The following table presents summary information concerning our origination and sale of residential mortgage loans and the gains achieved on such activities.

 

     Years ended December 31,
     2009    2008    2007    2006    2005
     (In thousands)

Residential mortgage loans:

              

Originated

   $ 16,981    $ 16,177    $ 4,963    $ 8,593    $ 13,514

Sold

     16,460      16,320      4,516      8,856      13,632

Gains on sales of loans, net

   $ 288    $ 265    $ 64    $ 133    $ 277

Commitments and Contingent Liabilities

In the ordinary course of business, we enter into various types of transactions that include commitments to extend credit that are not included in our consolidated financial statements. We apply the same credit standards to

 

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these commitments as we use in all our lending activities and have included these commitments in our lending risk evaluations. Our exposure to credit loss under commitments to extend credit is represented by the amount of these commitments. At December 31, 2009, we had outstanding commitments to extend credit, including letters of credit, in the amount of $173.6 million.

Delinquencies and Nonperforming Assets

Delinquency Procedures.    We send a borrower a delinquency notice 15 days after the due date when the borrower fails to make a required payment on a loan. If the delinquency is not brought current, additional delinquency notices are mailed at 30 and 45 days for commercial loans. Additional written and oral contacts are made with the borrower between 60 and 90 days after the due date.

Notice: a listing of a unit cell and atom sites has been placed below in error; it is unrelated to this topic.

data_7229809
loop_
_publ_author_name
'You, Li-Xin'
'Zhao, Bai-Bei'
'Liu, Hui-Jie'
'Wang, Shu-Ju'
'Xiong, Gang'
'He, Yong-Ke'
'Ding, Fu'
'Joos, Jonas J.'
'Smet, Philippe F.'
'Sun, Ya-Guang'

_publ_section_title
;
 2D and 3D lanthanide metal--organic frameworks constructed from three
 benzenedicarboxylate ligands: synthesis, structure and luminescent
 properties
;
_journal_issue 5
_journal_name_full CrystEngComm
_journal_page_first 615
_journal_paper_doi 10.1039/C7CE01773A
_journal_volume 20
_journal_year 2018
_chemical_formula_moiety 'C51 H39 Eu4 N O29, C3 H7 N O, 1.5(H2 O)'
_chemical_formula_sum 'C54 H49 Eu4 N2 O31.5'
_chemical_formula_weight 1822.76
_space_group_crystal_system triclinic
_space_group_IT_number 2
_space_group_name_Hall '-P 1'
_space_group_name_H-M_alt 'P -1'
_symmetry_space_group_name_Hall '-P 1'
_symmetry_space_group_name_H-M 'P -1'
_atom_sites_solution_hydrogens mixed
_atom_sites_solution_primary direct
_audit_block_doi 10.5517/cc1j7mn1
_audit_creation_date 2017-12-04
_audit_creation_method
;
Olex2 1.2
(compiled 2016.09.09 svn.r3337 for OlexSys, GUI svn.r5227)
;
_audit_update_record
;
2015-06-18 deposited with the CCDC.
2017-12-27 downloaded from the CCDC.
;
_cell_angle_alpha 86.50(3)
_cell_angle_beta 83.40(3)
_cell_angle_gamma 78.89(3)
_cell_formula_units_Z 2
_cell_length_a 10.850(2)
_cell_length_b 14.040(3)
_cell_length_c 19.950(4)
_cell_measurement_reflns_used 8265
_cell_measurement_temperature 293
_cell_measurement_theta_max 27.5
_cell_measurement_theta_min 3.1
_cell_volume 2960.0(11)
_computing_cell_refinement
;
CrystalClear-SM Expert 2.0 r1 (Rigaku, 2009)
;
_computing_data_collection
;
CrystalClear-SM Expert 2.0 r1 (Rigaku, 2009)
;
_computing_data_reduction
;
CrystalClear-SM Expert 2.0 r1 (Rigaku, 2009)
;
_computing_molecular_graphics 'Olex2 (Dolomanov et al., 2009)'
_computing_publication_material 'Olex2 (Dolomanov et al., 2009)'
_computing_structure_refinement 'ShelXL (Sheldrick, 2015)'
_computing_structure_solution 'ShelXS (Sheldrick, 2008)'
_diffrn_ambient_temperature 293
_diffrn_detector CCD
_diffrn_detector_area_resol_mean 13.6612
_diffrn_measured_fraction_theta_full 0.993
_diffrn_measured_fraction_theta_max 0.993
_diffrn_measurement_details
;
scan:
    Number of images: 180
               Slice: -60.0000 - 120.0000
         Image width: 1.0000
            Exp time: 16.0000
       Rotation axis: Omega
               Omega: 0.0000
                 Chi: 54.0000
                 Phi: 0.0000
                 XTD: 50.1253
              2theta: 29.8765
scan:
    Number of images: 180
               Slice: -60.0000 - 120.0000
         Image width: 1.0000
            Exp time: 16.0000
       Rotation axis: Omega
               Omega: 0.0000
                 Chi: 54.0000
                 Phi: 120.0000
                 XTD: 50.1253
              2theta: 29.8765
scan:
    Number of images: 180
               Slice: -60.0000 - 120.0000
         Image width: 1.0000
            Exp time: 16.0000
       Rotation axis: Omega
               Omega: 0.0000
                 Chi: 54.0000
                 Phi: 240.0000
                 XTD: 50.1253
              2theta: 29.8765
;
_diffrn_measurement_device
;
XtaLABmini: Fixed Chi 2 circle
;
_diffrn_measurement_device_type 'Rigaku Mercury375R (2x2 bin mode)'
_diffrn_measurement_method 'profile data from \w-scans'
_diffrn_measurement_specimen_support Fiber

If a real estate loan payment is past due for 45 days or more, the collection manager may perform a review of the condition of the property if suspect. We may negotiate and accept a repayment program with the borrower, accept a voluntary deed in lieu of foreclosure or, when considered necessary, begin foreclosure proceedings. If foreclosed on, real property is sold at a public sale and we bid on the property to protect our interest. A decision as to whether and when to begin foreclosure proceedings is based on such factors as the amount of the outstanding loan in relation to the value of the property securing the original indebtedness, the extent of the delinquency, and the borrower’s ability and willingness to cooperate in resolving the delinquency.

Real estate acquired by us is classified as other real estate owned until it is sold. When property is acquired, it is recorded at the estimated fair value (less costs to sell) at the date of acquisition, not to exceed net realizable value, and any resulting write-down is charged to the allowance for loan losses. Upon acquisition, all costs incurred in maintaining the property are expensed. Costs relating to the development and improvement of the property, however, are capitalized to the extent of the property’s net realizable value.

Delinquencies in the commercial business loan portfolio are handled on a case-by-case basis. Generally, notices are sent and personal contact is made with the borrower when the loan is 15 days past due. Loan officers are responsible for collecting loans they originate or which are assigned to them. Depending on the nature of the loan and the type of collateral securing the loan, we may negotiate and accept a modified payment program or take other actions as circumstances warrant.